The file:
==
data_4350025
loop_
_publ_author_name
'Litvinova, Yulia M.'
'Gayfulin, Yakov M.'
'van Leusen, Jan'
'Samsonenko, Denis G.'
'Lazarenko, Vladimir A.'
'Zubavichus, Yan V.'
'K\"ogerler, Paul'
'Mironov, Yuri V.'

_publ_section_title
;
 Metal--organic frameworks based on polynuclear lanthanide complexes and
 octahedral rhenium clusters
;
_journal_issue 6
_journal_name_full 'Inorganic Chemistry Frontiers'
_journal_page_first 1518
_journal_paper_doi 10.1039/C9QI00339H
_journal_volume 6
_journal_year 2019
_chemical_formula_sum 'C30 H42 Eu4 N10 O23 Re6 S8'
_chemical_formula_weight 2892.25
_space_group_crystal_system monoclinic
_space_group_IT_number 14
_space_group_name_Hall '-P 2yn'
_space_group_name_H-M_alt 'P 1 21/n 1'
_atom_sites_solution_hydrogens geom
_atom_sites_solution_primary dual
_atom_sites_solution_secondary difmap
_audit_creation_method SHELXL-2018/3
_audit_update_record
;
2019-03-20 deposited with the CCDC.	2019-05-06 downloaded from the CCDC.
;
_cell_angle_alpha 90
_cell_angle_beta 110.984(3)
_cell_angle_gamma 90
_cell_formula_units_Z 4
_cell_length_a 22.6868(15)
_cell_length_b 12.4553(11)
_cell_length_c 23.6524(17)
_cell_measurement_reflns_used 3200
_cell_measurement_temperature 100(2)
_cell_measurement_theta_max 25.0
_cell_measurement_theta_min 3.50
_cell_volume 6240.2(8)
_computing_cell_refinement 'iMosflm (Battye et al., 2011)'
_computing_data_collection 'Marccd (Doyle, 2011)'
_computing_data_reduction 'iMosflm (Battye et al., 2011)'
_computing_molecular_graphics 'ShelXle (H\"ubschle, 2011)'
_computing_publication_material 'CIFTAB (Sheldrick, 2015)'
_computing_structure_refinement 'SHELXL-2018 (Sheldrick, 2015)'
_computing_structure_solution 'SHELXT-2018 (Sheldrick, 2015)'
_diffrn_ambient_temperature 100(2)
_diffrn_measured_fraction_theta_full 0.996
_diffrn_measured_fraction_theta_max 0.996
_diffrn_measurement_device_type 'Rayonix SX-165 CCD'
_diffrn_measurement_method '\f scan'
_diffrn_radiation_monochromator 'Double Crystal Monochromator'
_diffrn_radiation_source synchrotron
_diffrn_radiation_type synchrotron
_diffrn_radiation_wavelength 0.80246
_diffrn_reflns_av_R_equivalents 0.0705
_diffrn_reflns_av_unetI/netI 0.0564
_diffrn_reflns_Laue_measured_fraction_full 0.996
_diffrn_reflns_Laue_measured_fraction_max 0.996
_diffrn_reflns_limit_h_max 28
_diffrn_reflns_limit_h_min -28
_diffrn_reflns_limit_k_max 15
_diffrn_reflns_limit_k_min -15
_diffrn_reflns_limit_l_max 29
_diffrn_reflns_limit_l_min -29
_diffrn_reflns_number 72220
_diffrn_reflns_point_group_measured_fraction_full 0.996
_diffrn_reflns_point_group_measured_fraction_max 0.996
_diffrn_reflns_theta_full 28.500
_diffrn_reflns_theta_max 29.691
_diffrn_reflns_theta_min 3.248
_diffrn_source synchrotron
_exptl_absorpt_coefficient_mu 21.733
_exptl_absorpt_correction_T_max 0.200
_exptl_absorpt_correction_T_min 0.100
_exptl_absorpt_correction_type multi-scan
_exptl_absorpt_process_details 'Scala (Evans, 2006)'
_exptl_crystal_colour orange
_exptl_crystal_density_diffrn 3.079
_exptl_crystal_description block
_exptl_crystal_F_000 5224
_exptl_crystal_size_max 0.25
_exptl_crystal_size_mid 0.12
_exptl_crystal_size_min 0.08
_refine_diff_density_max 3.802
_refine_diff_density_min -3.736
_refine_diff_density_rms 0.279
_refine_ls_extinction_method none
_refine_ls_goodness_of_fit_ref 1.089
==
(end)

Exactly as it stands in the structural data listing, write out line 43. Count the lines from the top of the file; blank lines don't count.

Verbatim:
_cell_length_c 23.6524(17)